Dedicated to the writings of Saint Luke.

Wednesday, June 10, 2009

The Mystery of Jesus Revealed

Josephus was also aware that because of the corruption of the priesthood[i] many believed that in the future an ideal faithful priest would reign. This belief was based in part upon the prophecy contained in 1 Samuel 2:35, where God promises to bring Eli’s “house” down and raise up a faithful priest, for whom he will build a “sure house” (2.35).[ii] Josephus rewrote this prophecy to state that “the sons of Eli shall die on one day, and the priesthood shall be transferred into the family of Eleazar.”[iii]

Did Josephus obscure the reference to the High Priest he identified as “Jesus, son of Sie” because he knew “Jesus, a wise man, if it be lawful to call him a man” was born during the high priesthood of Jesus, son of Sie?

Jesus was born approximately 4 BCE – 6 CE, the exact date is not important, only the time frame is, when Jesus, son of Sie, was serving as High Priest. The first hint that Jesus is the new eschatological HP is his name which is given to him, not in accordance with Jewish custom but given to him, by the Archangel Gabriel, during the period of time when Jesus, son of Sie, is serving as the HP. It is unlikely that Luke knew the name of the High Priest or attached any significance. Most Excellent Theophilus knew.

At the age of twelve, Jesus is in the Temple answering the questions of the elders. Luke states: “all who heard him were amazed at his understanding and his answers (Lk 2:47).” One can say with absolute certainty that the news of this most unusual teaching session reached the ears of the man serving as the High Priest at that time. His name was Ananus and he served as High Priest from 6-15 CE.

Luke 2:40 and 2:52 act as bookends for this pericope: “And the child grew and became strong, filled with wisdom; and the favor of God was upon him.” “And Jesus increased in wisdom and stature, and in favor with God and man.” These statements are reminiscent of 1 Samuel 2.21; 2.26; 3.19: “And the boy Samuel grew in the presence of the Lord.” “Now the boy Samuel continued to grow both in stature and in favor with the Lord and with men.” “And Samuel grew, and the Lord was with him and let none of his words fall to the ground.”

Lee Dahn has suggested that these bookend statements in Luke 2 and “The numerous metaphorical references to ‘house’ in Jesus’ teaching likewise find commonality with the story of 1 Samuel 2-3, where God promises to bring Eli’s ‘house’ down and raise up a faithful priest, for whom he will build a “sure house” (2.35). Dahn has further suggested that Luke by his Jesus in the Temple story at the age of twelve, with its allusion to 1 Sam. 2-3, has introduced as a background literary theme “the issue of the unfaithful and disobedient priests.”

As noted earlier, the account of Josephus for this time period is not clear. Josephus may have created the confusion in his account so that no one would suggest that Jesus was born in the time period when Jesus, son of Sie, was serving as the High Priest.[iv] However Mason was not confused. He stated that Jesus, son of Sie served as High Priest until AD 6 citing Ant 17.341.[v]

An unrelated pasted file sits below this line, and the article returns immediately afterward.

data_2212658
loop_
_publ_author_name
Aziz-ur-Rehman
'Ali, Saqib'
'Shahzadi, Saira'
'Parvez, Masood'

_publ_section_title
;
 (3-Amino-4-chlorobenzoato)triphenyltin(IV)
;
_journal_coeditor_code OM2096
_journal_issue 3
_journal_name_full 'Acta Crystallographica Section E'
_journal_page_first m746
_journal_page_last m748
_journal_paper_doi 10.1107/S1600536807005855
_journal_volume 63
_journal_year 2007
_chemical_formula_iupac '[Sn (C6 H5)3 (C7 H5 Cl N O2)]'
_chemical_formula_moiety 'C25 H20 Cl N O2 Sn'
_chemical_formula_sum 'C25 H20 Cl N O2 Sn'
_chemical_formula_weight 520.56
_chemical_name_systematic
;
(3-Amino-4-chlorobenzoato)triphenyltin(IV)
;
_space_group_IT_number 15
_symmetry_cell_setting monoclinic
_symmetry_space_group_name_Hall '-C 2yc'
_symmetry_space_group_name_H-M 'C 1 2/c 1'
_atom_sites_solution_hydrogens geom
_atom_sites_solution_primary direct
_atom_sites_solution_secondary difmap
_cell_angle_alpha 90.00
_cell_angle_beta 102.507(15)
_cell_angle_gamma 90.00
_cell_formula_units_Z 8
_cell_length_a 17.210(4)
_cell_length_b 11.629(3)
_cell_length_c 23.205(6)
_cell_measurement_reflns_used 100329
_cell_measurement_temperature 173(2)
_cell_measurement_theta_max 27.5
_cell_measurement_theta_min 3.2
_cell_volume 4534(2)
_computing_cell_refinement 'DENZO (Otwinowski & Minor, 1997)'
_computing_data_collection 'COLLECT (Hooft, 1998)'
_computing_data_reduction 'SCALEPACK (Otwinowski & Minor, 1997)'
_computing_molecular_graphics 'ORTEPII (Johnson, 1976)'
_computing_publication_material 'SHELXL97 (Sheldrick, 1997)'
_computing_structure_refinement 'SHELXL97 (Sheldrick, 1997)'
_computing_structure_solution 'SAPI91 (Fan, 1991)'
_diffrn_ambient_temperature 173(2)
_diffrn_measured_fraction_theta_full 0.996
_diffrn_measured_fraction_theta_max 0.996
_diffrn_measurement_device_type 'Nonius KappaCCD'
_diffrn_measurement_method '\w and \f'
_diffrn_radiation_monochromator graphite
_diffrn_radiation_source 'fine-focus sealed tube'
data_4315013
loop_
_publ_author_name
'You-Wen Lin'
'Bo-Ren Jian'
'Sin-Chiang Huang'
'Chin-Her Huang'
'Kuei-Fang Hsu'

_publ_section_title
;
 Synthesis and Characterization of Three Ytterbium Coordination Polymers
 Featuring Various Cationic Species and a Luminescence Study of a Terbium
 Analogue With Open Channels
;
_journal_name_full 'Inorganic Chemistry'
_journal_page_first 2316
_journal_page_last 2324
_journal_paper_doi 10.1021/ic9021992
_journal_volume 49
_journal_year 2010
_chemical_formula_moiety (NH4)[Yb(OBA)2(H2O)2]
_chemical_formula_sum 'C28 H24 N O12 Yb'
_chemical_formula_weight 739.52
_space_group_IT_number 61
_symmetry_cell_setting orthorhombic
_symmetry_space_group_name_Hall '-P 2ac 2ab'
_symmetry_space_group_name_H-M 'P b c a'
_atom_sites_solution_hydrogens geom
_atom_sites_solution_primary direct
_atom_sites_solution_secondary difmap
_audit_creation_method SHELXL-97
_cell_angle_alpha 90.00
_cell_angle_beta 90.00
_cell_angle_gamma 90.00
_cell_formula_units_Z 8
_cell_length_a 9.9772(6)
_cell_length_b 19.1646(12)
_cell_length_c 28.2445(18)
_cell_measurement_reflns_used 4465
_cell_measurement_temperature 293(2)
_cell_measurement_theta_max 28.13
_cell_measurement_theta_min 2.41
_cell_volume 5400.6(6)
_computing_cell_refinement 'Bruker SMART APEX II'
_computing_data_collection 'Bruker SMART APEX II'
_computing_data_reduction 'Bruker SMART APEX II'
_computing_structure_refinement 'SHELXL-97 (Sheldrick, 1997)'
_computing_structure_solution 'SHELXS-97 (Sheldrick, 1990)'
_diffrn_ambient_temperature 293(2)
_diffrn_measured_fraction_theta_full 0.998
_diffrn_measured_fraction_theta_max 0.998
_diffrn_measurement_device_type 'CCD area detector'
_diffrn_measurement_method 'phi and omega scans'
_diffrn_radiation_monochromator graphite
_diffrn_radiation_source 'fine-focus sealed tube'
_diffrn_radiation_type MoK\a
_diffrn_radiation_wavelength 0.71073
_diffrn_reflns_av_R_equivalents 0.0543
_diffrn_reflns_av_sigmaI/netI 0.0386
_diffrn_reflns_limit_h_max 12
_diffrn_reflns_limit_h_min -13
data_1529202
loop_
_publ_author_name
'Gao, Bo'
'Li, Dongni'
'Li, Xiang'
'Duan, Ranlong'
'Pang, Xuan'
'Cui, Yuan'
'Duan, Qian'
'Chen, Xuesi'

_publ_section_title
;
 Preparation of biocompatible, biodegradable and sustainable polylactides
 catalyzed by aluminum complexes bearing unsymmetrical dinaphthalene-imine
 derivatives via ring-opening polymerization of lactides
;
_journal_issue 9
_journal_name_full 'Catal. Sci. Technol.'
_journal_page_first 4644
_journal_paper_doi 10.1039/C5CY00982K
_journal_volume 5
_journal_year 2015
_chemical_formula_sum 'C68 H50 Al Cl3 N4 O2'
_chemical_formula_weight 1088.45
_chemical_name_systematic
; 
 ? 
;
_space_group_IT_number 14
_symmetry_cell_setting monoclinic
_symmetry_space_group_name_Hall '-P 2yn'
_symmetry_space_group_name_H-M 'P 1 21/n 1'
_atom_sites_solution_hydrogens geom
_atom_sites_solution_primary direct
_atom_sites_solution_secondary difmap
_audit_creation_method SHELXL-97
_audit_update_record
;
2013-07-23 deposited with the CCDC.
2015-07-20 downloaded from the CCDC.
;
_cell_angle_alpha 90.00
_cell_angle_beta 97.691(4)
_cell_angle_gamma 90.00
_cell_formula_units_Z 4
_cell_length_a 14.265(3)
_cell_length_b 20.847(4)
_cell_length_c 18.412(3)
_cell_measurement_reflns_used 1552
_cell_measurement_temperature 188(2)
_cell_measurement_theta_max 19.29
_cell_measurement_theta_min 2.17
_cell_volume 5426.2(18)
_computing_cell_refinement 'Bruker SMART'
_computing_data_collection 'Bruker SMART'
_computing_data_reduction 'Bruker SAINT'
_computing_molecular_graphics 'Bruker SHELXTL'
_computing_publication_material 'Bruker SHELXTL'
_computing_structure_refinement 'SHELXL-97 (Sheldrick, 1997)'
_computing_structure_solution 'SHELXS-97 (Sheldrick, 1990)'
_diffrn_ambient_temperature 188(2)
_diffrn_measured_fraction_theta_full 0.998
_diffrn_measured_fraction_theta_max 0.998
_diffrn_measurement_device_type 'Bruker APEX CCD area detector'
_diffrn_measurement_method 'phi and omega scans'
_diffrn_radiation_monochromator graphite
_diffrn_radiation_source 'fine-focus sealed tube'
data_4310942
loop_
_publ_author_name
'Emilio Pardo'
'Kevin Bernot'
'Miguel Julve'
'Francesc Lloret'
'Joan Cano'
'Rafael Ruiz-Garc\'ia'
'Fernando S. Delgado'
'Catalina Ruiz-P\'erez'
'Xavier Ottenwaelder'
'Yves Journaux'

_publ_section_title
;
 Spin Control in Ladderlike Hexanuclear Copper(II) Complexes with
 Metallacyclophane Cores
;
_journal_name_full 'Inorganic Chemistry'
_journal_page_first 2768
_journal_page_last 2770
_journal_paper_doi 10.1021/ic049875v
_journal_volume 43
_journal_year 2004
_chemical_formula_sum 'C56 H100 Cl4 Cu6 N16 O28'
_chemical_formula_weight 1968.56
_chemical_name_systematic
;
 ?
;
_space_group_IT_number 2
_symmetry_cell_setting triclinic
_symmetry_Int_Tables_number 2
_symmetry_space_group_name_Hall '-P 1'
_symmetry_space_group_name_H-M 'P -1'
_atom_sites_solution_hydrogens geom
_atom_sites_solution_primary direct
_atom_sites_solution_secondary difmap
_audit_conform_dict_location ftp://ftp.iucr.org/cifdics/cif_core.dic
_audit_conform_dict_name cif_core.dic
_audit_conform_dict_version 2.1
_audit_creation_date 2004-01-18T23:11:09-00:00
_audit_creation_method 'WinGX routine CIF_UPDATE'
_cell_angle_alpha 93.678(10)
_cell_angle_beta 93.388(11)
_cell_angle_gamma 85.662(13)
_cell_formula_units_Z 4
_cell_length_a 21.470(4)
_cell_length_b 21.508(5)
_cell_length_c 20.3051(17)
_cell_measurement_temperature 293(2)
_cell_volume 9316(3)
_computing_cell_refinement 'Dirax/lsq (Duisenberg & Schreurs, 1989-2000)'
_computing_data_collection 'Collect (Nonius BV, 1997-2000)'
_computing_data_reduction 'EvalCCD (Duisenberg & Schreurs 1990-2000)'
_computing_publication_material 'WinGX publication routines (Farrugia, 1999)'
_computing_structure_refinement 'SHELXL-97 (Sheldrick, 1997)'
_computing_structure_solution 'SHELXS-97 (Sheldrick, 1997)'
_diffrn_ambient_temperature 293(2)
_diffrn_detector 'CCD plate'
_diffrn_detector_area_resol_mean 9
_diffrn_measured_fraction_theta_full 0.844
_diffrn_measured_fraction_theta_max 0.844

It is obvious that Josephus deliberately obscured the records because a word search for “Jesus” in Josephus reveals two entries in close proximity both of which are mentioned in this article: one about the appointment of Jesus, son of Sie, as High Priest and the second about Jesus, a wise man. By the time Josephus wrote his Antiquities of the Jews, he is aware that the followers of Jesus have proclaimed Jesus to be that “ideal faithful priest.”

This two part article is a work in progress. Additional footnotes need to be created.

Copyrighted 2009. All rights reserved.

[i] See for examples the following material which was well known to Josephus: T. Mos. 10:1 (where the existing priesthood is corrupt - 5:4; 6:1-3, cf. 7:3); Qumran community (for whom the Jerusalem priesthood is corrupt and the true priesthood is already in place (lQSb, 4Q400-405)); the so-called Fourth Philosophy (that is led, in part, by the Pharisaic priest Zadok as an alternative for the nation's priesthood over against the high priest of Roman choice, Joazar son of Boethus (Josephus Ant. 182-4)).

[ii] Luke considered the echo in his gospel of this prophecy to be important: see Acts 3:22-26.

[iii] Ant. 5.10.4.

[iv] Ant. 17.13.1 to Ant. 18.1.1.

[v] Josephus and the NT, 127.


Blogger Unknown said...

Deep stuff. So your point is Josephus didn't want people to confuse Jesus the Christ with Jesus Son of Sie?

Reminds me of a South American pastor once who said he always prayed in the name of Jesus of Nazareth. There are lots of people named Jesus in hispanic culture, and he said he wanted the devil to know exactly Who he was talking about. Heh.


1:57 PM

Blogger Philip G said...

Thank you again for a very thought provoking blog. I have just been studying the pericope relating to Gabriel's appearance to Zechariah and was struck with the obvious parallels with I Sam 1 and 2. Hannah's song of praise is also a template of sorts for the songs of Elizabeth and Mary. Hannah - passionate in prayer - dedicated Samuel to God
and thereby rescued Israel from corruption in the high priestly family and was ultimately used by God to enact the anointing of King David.
Do you think that Luke was emphasizing that a righteous and prayerful Jew (Zechariah) was chosen to be an agent in God's plan to purify and reform the temple?

I wasn't familiar with Josephus' reference to Jesus Son of Sie and I'm not sure I 'get' the relevance. I seem to remember Ben Witherington did say that from his study of Jewish ossuaries Jesus was not an uncommon name.

5:51 PM


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